Johnson Storage & Moving | Topeka, KS
Moving with Johnson Storage & Moving | Topeka, KS
Founded in 1900, Johnson Storage & Moving is a global logistics company that helps families, government and businesses store and move their goods around the world. We specialize in white glove service for residential and commercial moves, along with logistics and distribution. Our ultimate goal is to make sure to treat all your belongings with the utmost care and professionalism, and to take care of all the details for you — making the process stress-free for you.
The worst move ever! On the agreed upon day, two workers showed up, looked around, then got in their truck and drove away! The next day three guys showed up and did the move. The move was less than 3 miles, so I thought things would be fine. WRONG!!! They damaged my lift top coffee table; it no longer closes properly, and there's a large chip on the surface. They lost my sofa arm covers (even though my stuff was the only stuff on the truck)! My jewelry was spilling out of the carton they packed it in, and they ran over it with their dollies! There were other damages as well. Worst move ever!!! Steer clear of this company.
I had an incredible affair from beginning to end. Packers/Truck touched base on time and were proficient and amicable. My effects were conveyed 3 days after the fact 600 miles away and the administration on that end was generally as great! For my first expert move it was so natural and would utilize once more!
I'm truly cheerful that I enlisted Johnson Storage and Moving. They obliging, genuine and quick. I required my two room to be moved. Also, they did it in time I was normal and no harm by any stretch of the imagination. Exceptionally proficient and effective. Much obliged to you folks. I'll unquestionably utilize this moving organization once more!
Many modern trucks are powered by diesel engines, although small to medium size trucks with gas engines exist in the United States. The European Union rules that vehicles with a gross combination of mass up to 3,500 kg (7,716 lb) are also known as light commercial vehicles. Any vehicles exceeding that weight are known as large goods vehicles.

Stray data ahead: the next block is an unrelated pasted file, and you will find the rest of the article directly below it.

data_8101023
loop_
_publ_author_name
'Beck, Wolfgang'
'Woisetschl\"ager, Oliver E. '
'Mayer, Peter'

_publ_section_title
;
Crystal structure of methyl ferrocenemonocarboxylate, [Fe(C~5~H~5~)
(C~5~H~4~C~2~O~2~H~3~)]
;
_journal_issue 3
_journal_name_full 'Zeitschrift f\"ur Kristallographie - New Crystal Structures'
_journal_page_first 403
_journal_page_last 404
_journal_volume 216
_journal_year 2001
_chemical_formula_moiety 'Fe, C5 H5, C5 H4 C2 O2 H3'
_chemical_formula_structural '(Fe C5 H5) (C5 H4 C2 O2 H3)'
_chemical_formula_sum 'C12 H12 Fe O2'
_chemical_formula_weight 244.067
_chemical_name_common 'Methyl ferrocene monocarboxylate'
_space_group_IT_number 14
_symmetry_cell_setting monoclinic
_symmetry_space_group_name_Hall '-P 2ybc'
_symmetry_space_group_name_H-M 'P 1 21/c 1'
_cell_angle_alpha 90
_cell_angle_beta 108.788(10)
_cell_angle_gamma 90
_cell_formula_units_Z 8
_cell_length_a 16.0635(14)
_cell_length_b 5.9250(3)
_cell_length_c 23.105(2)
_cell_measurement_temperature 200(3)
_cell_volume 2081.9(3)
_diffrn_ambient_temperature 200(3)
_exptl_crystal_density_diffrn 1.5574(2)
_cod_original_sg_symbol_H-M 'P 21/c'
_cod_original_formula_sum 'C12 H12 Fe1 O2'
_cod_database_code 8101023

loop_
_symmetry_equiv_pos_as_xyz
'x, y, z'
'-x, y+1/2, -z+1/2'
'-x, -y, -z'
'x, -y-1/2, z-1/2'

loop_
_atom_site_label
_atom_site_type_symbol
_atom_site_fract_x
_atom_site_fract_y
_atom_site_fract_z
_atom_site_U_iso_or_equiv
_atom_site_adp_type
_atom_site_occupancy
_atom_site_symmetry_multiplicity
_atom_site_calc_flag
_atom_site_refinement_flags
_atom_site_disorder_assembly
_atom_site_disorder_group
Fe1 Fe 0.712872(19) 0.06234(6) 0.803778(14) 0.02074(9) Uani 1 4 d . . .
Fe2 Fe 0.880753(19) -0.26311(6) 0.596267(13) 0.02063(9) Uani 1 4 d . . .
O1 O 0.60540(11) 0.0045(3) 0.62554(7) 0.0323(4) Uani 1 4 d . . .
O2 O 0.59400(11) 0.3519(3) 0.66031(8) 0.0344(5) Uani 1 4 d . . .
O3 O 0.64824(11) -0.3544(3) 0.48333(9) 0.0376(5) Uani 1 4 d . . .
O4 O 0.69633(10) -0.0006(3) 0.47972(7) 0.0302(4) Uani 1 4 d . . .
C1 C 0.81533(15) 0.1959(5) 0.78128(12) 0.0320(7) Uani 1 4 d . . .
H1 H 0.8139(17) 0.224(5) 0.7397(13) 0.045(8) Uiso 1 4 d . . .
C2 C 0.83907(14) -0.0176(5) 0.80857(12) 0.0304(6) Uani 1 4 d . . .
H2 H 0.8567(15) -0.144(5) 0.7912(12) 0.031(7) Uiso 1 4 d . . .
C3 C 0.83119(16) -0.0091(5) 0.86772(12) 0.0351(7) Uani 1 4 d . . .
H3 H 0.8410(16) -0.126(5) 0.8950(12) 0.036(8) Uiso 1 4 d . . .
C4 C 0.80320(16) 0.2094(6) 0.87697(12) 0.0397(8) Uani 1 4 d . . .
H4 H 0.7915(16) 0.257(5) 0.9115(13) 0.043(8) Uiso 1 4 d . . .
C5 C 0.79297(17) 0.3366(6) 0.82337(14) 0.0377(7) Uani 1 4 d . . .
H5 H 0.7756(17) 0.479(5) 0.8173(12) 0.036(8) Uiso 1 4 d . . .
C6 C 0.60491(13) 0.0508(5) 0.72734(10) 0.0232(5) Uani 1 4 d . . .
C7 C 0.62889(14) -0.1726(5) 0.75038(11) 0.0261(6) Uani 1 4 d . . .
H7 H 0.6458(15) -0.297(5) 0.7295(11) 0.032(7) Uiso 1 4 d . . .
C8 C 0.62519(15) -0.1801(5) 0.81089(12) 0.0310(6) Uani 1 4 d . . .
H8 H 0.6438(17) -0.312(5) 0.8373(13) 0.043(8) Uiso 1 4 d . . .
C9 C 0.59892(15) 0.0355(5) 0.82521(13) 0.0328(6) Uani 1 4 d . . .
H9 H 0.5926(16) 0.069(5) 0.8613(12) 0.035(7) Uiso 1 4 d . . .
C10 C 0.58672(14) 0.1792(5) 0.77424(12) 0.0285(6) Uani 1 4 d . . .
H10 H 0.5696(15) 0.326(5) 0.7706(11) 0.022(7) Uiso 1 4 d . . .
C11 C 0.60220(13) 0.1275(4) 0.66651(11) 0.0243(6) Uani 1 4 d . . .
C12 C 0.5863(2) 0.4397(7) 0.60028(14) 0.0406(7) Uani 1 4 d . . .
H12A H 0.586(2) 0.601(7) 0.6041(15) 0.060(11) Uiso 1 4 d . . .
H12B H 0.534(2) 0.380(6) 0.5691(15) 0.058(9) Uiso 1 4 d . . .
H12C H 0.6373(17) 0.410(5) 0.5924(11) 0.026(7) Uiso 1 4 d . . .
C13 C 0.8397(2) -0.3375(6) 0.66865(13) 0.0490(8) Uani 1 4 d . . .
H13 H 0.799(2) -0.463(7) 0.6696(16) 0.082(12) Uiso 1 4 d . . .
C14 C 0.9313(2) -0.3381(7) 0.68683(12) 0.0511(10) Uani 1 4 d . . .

The number one hit on the Billboard chart in 1976 was quite controversial for the trucking industry. "Convoy," is a song about a group of reckless truck drivers bent on evading laws such as toll booths and speed traps. The song went on to inspire the film "Convoy", featuring defiant Kris Kristofferson screaming "piss on your law!" After the film's release, thousands of independent truck drivers went on strike. The participated in violent protests during the 1979 energy crisis. However, similar strikes had occurred during the 1973 energy crisis.
Business routes always have the same number as the routes they parallel. For example, U.S. 1 Business is a loop off, and paralleling, U.S. Route 1, and Interstate 40 Business is a loop off, and paralleling, Interstate 40.
Public transportation is vital to a large part of society and is in dire need of work and attention. In 2010, the DOT awarded $742.5 million in funds from the American Recovery and Reinvestment Act to 11 transit projects. The awardees specifically focused light rail projects. One includes both a commuter rail extension and a subway project in New York City. The public transportation New York City has to offer is in need of some TLC. Another is working on a rapid bus transit system in Springfield, Oregon. The funds also subsidize a heavy rail project in northern Virginia. This finally completes the Washington Metropolitan Area Transit Authority's Metro Silver Line, connecting to Washington, D.C., and the Washington Dulles International Airport. This is important because the DOT has previously agreed to subsidize the Silver Line construction to Reston, Virginia.
The 1980s were full of happening things, but in 1982 a Southern California truck driver gained short-lived fame. His name was Larry Walters, also known as "Lawn Chair Larry", for pulling a crazy stunt. He ascended to a height of 16,000 feet (4,900 m) by attaching helium balloons to a lawn chair, hence the name. Walters claims he only intended to remain floating near the ground and was shocked when his chair shot up at a rate of 1,000 feet (300 m) per minute. The inspiration for such a stunt Walters claims his poor eyesight for ruining his dreams to become an Air Force pilot.